Chuck Watson, the company's chief operating officer, said Kaiser struggles to get its name in front of veterans looking for work.
Often, he said, unemployed veterans are channeled through hiring and re-education programs that are difficult for small employers to access.
"Most of the time, it's all set up for the Fortune 500 companies," he said.
When they can find them, veterans' military experience translates well to Kaiser, Watson said.
"Going to work for the military is being deployed, and with us they don't punch a clock and are not just doing piecework but are instead involved in the whole process," he said. "People assume veterans see things as black or white and follow a strict manual. That foundation is good, but I really think they have the leadership abilities to problem solve in the gray area.
"That's important in our business because we compete head-to-head in the dog-eat-dog trucking industry, and our niche is we need to be creative."
Beyond the manual
Seichter, Jeff Borgwardt and John Rinehart are three Kaiser employees who agree. All are veterans who say their military experience has been helpful in their civilian careers.
Borgwardt spent four years as a heavy equipment operator at Air Force bases in Florida and Alaska. Since 2007, he's worked for Kaiser, where he is now the company's senior yard and training manager.
"I was in a remote spot in Alaska, and if you did something wrong, it could be a life-or-death situation," he said. "I had to think ahead so I didn't get a dozer stuck in the Yukon River.
"That's a process that helped me here. Nobody does less-than-truckload like we do, and to do that we have to be creative, proactive and think way ahead."
With more than 18 years in the Air Force as a transportation fleet manager, Rinehart is the most recent of the three to join Kaiser, coming on board last year as fleet manager.
He said Kaiser's business model is built on a sense of urgency and teamwork, much like the military.
"A lot of times people feel like they are owed something," Rinehart said. "That's why the military works for this company.
"With a few exceptions, you're not in the military for yourself."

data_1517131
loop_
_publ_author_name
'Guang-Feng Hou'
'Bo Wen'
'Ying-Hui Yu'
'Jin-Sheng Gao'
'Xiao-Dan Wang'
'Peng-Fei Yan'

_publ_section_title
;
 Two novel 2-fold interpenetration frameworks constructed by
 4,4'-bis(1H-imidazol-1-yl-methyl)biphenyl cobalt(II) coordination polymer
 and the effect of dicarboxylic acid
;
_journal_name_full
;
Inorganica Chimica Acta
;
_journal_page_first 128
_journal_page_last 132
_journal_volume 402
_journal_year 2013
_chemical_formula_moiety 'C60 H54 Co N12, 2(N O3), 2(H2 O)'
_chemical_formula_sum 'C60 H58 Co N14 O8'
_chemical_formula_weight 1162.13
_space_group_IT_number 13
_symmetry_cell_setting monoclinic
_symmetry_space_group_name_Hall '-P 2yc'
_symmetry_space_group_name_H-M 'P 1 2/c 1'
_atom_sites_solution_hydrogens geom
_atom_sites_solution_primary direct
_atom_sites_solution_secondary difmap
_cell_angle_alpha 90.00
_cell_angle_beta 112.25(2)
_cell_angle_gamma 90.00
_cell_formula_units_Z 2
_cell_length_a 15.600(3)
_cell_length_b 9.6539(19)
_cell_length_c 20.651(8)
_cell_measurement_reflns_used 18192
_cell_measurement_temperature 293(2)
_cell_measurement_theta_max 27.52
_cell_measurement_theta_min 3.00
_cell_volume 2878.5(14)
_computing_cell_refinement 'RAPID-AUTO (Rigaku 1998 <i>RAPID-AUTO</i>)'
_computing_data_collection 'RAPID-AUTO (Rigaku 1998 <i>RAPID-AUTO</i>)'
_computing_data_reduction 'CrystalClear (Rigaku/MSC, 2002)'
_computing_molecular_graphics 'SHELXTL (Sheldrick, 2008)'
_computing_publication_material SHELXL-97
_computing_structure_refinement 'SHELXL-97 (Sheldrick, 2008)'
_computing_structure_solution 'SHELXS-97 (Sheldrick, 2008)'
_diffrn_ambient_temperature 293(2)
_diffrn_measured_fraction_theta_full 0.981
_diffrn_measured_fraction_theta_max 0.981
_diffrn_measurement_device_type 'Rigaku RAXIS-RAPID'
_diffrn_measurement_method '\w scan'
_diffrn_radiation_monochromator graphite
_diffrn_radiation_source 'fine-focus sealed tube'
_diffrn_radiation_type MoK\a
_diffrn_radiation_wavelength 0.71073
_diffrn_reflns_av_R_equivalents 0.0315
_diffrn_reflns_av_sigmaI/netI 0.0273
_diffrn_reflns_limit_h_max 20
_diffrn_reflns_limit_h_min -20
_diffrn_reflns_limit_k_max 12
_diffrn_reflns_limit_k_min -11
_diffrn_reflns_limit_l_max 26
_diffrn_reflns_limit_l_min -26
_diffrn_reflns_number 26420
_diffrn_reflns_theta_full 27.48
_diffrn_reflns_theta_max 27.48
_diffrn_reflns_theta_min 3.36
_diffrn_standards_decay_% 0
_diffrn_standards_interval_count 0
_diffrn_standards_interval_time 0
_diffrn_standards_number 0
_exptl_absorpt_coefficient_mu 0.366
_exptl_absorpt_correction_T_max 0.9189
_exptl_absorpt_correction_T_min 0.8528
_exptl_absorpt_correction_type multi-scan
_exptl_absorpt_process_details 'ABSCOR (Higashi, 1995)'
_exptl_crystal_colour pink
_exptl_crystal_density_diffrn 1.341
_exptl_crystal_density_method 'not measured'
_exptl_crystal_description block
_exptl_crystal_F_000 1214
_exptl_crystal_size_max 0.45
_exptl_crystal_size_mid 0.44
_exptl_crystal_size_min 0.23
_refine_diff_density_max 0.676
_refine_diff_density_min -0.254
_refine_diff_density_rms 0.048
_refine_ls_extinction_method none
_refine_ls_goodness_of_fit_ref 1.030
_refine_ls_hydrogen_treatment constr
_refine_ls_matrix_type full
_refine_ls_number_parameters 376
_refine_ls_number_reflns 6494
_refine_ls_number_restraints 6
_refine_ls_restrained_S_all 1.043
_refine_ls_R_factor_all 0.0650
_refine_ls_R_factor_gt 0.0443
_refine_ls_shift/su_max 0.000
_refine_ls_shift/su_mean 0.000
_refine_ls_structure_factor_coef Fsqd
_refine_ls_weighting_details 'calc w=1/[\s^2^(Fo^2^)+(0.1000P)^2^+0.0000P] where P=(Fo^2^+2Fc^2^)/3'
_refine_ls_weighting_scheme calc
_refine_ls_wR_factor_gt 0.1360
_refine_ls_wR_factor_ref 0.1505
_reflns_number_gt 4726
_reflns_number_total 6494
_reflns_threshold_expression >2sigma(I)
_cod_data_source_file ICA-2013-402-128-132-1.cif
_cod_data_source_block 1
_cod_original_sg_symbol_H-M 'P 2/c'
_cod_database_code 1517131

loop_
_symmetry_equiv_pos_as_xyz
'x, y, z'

Rinehart admits to a few struggles in transitioning to civilian employment.
As a manager, he said he's sometimes too direct, too blunt. He's also working to better understand terminology.
"In the military, something is said one way and you understand it," he said. "In the civilian world, it's said a certain way, and you have to figure out what's being said.
"It just not as direct."
A national study released this summer found companies sought veterans because of their leadership, teamwork, character and discipline.
The study by the Center for New American Security also found that companies reported difficulties with veterans translating their military experience to the civilian workplace.
Lisa Henke, vice president of human resources for Data Dimensions in Janesville, said her company has been aggressive in its efforts to recruit veterans.
"We've been quite active in the community with that message, and I think people are hearing that and applying for jobs with us," she said.
Data Dimensions specializes in document conversion and management. In recent years, the company has grown significantly.
The company posts its job openings at the Rock County Job Center, where listings are available to only veterans for the first 24 hours. It also posts to the vetsuccess.gov job board.
Data Dimensions has participated in several job fairs where veterans were given priority access. It also has reached out to agencies that routinely help vets in their search for work.
"The veterans come to us with a good work ethic, they understand what it means to be on time, and they bring a sense of loyalty," Henke said.